Little Rock, in one of his eloquent, poetic speeches, referring to his grandfather, said: “now that which he has given to his children for an inheritance has been shaken to the winds. You have trodden it under your feet. . . . This is what was spoken by my great-grandfather at the house he made for us. He was the one who spoke it. And these are the words that were given to him by the Master of Life: ‘At some time there shall come among you a stranger, speaking a language you do not understand. He will try to buy the land from you, but do not sell it; keep it for an inheritance to your children.’” Even Little Rock’s eloquence did not deter Ramsey from referring to his Indian interlocutors as “these ignorant savages”! At one point, his negotiating stance comes across as downright insulting: “I cannot afford to spend my time in listening to all Little Rock’s old-womanish nonsense.”

On the ninth day of negotiations, he ratchets up the pressure: “Tell them I find all this counciling comes to nothing. It is all talk, talk, talk, and no business.” He resorts to a divide-and-conquer tactic, impressing upon the Ojibwe what was fresh in everyone’s mind, namely, the war against the Dakota:

The bad conduct of the Sioux had created a prejudice in the minds of a great many whites against all Indians, and the people and the chiefs who formed the council of the Great Father had all begun to place a lower estimate upon Indian titles than heretofore. There was a growing disposition to disregard their claim to own the soil which they did not use themselves. Besides, their Great Father had had a great war upon his hands for nearly three years. It was now, it is true, coming to a triumphant close, but it had cost a great deal of money, and when it was ended he would look a great deal more closely to money than now, and the people from whom the money came would also look much more closely to their money. It was safe to say, then, that now, if ever, was their time to make a treaty if they wished to make one. It would probably be their only opportunity for many years.

He promised government help in subduing young men among them who might not want to go along with a signing of the treaty by the chiefs and headmen.

In his speech opening the negotiations, Ramsey had denounced the Dakota—traditional enemies of the Ojibwe—for violating treaties, but in reality, it was the whiteman who consistently violated treaties: “The Sioux have not only behaved badly, but they have destroyed all confidence in their faith. They have shown that treaties and pledges, however solemn, have no binding force with them. Hence, hereafter, they will never be believed or trusted. They have proved themselves before all the world a base and treacherous people, and good men and good spirits must hereafter be against them.” These words accurately describe the U.S. government’s own violation of treaties.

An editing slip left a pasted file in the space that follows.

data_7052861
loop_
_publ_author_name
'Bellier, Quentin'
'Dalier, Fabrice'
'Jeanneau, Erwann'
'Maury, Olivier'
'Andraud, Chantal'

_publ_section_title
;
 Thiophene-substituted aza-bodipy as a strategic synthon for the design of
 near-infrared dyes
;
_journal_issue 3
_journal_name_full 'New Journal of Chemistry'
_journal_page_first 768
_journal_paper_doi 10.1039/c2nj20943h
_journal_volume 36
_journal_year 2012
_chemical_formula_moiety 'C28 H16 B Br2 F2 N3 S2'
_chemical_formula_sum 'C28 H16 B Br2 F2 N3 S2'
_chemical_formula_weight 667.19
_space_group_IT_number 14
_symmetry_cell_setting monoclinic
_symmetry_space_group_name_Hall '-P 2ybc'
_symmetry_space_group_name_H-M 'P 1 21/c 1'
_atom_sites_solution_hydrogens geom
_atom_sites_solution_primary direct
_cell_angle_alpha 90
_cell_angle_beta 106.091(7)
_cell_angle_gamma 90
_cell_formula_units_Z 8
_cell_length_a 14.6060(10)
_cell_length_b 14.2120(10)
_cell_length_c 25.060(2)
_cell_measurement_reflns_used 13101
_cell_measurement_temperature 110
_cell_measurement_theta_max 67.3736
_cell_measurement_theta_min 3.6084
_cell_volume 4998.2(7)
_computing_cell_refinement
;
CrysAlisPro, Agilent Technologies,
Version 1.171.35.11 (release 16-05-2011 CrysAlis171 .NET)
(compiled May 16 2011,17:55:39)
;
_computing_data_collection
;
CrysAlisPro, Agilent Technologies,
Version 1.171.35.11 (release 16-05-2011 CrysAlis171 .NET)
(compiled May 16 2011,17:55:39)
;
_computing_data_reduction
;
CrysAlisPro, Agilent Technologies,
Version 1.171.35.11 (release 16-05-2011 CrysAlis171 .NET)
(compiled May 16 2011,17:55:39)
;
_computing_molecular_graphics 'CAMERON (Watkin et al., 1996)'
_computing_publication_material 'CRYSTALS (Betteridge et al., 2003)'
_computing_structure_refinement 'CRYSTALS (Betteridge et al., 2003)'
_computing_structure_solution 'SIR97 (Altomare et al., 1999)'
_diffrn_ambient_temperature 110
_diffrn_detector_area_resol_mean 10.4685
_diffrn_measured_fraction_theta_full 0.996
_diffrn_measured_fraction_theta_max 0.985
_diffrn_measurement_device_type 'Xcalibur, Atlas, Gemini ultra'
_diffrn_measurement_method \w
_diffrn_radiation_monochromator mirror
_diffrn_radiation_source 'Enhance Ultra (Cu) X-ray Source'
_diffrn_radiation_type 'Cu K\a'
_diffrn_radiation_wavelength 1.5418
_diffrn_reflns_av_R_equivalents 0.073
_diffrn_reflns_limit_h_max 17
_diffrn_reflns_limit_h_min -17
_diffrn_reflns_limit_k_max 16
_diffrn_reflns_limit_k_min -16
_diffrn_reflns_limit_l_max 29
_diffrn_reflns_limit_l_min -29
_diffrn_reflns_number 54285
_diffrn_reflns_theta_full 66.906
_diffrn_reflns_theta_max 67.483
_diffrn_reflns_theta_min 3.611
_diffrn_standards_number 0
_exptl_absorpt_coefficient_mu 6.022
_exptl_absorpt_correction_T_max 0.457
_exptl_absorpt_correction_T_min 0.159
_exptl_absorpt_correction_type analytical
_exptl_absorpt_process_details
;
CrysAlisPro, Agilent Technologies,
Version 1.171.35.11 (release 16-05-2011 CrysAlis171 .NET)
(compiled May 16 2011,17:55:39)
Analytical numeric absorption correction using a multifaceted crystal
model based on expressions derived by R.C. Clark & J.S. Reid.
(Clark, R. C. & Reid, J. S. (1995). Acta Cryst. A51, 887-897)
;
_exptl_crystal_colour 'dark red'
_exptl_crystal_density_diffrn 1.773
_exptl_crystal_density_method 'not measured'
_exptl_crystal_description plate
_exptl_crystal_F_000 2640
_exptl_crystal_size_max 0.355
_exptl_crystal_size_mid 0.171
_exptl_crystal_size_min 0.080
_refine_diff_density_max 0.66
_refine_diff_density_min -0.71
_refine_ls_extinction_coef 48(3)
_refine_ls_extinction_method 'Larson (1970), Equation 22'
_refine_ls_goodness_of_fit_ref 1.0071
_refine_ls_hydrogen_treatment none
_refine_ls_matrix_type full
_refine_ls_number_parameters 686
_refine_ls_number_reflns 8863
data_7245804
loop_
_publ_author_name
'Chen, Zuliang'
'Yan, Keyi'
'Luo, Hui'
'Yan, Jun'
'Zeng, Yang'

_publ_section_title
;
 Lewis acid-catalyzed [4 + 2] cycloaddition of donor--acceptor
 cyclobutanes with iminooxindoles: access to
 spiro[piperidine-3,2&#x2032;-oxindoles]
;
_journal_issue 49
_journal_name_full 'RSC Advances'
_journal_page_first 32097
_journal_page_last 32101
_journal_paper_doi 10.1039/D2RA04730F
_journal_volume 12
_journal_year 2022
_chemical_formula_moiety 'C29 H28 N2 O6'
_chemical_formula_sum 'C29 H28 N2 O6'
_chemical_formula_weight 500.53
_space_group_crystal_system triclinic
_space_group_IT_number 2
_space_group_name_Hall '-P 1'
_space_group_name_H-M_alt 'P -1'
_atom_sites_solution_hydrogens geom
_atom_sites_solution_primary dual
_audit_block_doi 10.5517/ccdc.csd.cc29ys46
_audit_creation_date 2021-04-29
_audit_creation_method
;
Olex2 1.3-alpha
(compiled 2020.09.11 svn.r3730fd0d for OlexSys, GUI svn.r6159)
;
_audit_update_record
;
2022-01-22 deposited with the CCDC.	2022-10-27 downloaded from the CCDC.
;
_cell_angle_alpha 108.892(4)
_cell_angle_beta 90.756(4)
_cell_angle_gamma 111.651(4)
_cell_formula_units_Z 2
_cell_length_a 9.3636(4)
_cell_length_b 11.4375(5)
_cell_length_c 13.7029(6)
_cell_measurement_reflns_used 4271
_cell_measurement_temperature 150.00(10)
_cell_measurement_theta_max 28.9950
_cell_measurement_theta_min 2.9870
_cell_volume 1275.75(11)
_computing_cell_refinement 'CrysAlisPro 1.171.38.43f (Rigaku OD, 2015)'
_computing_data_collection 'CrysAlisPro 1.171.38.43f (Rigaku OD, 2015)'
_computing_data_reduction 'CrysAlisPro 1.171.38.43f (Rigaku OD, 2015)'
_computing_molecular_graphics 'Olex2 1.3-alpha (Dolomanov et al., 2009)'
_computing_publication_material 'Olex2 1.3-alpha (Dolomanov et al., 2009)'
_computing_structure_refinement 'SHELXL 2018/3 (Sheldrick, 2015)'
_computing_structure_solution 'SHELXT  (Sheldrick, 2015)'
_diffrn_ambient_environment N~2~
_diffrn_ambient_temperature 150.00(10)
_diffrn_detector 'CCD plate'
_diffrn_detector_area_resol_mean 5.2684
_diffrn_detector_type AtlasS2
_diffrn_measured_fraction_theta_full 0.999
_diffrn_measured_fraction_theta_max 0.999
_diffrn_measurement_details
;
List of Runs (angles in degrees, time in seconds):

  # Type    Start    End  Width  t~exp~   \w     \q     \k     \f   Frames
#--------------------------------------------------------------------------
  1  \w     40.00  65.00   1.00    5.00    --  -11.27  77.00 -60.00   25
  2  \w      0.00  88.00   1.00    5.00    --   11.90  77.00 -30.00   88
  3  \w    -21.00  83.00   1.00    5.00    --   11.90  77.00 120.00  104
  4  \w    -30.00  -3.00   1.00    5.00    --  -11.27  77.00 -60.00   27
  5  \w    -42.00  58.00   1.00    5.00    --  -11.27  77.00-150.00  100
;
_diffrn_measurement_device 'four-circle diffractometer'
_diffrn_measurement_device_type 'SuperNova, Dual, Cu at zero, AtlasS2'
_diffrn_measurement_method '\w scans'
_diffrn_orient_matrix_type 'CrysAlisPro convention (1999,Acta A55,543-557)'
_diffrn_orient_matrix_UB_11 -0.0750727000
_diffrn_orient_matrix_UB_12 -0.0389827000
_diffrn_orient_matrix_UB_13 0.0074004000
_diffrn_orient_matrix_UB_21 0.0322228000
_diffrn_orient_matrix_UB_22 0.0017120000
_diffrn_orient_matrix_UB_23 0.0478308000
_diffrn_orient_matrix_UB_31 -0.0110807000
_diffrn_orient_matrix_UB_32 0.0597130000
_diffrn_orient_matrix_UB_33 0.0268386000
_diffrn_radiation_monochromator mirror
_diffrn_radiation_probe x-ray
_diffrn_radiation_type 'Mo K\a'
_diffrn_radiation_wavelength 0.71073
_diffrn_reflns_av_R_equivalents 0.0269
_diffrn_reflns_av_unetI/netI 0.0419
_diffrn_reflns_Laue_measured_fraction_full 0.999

Economic development was uppermost in Ramsey’s mind throughout. Of the huge area ceded, he reported to Commissioner of Indian Affairs William P. Dole: “The whole of this area may be regarded as ultimately available for agriculture and settlement, the soil being generally of extraordinary fertility and finely adapted to the production of the small grains, though portions of it along the banks of the Red river are imperfectly drained, and are subject to occasional overflow. It embraces all the present paths of commercial travel, and the designated routes of projected railroads and telegraphs between the settlements of Minnesota and the British colonies of northwestern America.” And: “The position of the ceded tract, embracing all the routes of travel, commerce, and emigration between the Mississippi valley and the prosperous British colonies of northwestern America, renders the extinction of the Indian title thereto a matter of the first consequence to the people of this State, and essential, indeed, to the development of the northwest.” Moreover, the soil “is extremely fertile, and if reclaimed from overflow, would be equal to the bottoms of the Nile in its productiveness of the cereals.”

A line of the Saint Paul and Pacific Railroad was already under construction, running two hundred miles across the ceded tract, and eventually to the Pacific Coast, and a telegraph line was about to be created between Pembina and the Pacific, demonstrating that “it is not the least of the advantages of the treaty that it will now make these lands available for construction.”

Because a mere right-of-way would have given rise to future ambiguities and complications with the “rapid advance of settlement throughout the valley of the Red river,” and “in view of the unruly disposition manifested by these Indians in consequences of their isolation from the control of the government,” Ramsey decided to seek “an absolute purchase of their lands.”

Little Rock made most of the speeches for the Red Lakers during the deliberations, but it was Mon-si-moh (Moose Dung) who played the main role in finalizing the terms of the treaty. He was rewarded with a 640-acre tract of land (the “Chief’s Section”) at Thief River Falls, and Red Bear of the Pembina Band also received a 640-acre tract for himself. By 1901, Moose Dung the Younger had sold off the last of his inheritance, lumbermen and other white investors having bought parts of it earlier. By 1904, the Red Lake Band had ceded all the rest of its lands, except for the much- diminished present-day reservation—and part of that (the northeast third of Upper Red Lake and the surrounding area, including Waskish) was stolen outright from them since they never ceded it.

The Old Crossing Treaty had far-reaching consequences for white settlement and the “pacification” of the Ojibwe, as well as for the westward expansion and economic growth of the United States. Until recently, however, it has received little attention and has remained under the radar of most white citizens. Many place-names carry the names of lumbermen and politicians who, like Alexander Ramsey, helped to wrest away ownership of Ojibwe lands, yet few are named for Ojibwe figures, and the paltry payments they received in the exchange have long since vanished.